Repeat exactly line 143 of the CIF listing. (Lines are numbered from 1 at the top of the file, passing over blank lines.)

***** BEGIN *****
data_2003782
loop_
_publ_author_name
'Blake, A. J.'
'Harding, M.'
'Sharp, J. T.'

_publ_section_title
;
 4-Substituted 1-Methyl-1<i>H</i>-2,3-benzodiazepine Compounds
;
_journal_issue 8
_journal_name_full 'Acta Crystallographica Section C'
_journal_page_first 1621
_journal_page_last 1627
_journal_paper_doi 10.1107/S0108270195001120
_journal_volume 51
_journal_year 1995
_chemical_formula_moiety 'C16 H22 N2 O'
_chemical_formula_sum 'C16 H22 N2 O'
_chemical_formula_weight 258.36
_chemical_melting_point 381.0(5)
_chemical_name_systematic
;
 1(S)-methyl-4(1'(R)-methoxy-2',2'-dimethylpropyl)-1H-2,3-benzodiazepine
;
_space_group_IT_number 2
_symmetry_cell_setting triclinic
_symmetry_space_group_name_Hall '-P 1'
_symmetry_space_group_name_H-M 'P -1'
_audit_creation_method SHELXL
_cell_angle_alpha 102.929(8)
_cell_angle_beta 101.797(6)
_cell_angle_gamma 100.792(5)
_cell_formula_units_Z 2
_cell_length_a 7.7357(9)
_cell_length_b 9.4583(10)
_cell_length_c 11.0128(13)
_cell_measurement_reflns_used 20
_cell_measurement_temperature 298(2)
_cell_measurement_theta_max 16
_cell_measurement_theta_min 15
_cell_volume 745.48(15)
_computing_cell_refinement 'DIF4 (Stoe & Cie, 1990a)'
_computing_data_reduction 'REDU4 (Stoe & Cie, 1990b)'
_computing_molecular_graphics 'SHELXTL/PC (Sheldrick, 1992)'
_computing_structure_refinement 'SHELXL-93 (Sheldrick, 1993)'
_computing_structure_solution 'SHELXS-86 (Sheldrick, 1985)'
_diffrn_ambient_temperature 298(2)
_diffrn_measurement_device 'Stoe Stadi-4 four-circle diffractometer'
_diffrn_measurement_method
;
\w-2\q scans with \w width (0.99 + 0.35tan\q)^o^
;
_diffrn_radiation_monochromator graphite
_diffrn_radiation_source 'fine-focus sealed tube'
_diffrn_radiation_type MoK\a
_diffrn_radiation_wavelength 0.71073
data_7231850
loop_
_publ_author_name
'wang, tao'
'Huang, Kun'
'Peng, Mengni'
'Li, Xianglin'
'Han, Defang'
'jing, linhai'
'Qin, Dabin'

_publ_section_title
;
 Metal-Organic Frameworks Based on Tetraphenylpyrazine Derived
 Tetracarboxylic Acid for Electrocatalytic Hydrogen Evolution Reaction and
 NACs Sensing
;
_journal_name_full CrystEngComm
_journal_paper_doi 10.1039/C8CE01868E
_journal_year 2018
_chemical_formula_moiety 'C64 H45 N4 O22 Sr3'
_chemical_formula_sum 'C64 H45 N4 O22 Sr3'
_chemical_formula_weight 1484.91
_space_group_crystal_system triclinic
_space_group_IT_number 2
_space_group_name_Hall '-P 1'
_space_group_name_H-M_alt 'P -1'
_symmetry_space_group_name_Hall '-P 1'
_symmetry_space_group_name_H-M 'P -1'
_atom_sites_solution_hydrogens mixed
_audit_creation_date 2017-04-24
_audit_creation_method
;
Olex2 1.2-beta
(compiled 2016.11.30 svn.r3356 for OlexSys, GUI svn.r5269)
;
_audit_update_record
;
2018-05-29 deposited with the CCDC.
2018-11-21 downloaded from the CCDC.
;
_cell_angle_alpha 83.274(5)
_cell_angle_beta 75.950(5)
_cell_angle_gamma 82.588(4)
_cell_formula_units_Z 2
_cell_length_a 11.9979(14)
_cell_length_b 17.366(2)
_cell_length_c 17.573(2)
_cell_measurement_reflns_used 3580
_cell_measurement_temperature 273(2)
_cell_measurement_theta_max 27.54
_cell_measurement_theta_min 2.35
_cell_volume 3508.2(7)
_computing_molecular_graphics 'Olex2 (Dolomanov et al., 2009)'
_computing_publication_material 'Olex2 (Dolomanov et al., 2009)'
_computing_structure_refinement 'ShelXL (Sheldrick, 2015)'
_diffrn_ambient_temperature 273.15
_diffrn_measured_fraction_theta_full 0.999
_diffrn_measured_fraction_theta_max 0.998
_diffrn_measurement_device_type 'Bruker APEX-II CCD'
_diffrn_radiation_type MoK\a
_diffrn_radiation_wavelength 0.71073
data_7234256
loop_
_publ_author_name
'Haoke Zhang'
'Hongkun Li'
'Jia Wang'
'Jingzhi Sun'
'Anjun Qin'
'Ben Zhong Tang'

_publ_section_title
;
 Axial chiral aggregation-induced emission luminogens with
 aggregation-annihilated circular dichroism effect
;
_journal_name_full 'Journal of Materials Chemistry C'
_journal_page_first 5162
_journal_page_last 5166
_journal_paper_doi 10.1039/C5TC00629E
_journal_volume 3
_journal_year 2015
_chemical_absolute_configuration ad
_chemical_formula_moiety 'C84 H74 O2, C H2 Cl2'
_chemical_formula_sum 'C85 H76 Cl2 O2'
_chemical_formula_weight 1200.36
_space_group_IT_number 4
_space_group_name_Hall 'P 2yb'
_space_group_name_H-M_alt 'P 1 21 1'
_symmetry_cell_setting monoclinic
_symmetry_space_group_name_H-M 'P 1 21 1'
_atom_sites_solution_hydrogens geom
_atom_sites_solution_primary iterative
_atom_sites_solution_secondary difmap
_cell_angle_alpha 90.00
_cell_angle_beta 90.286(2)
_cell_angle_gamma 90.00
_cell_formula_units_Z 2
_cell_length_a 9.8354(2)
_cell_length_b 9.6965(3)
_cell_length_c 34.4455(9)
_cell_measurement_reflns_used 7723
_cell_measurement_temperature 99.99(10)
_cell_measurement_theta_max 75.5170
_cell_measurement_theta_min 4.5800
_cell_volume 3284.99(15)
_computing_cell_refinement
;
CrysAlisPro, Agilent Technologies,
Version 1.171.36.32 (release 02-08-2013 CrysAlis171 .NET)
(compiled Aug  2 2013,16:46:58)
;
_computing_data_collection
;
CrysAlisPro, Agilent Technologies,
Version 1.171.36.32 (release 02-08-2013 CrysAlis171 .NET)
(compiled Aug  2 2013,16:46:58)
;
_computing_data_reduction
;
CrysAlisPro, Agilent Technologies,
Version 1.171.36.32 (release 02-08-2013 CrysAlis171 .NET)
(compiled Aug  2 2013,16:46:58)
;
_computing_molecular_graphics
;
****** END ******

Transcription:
_space_group_IT_number 4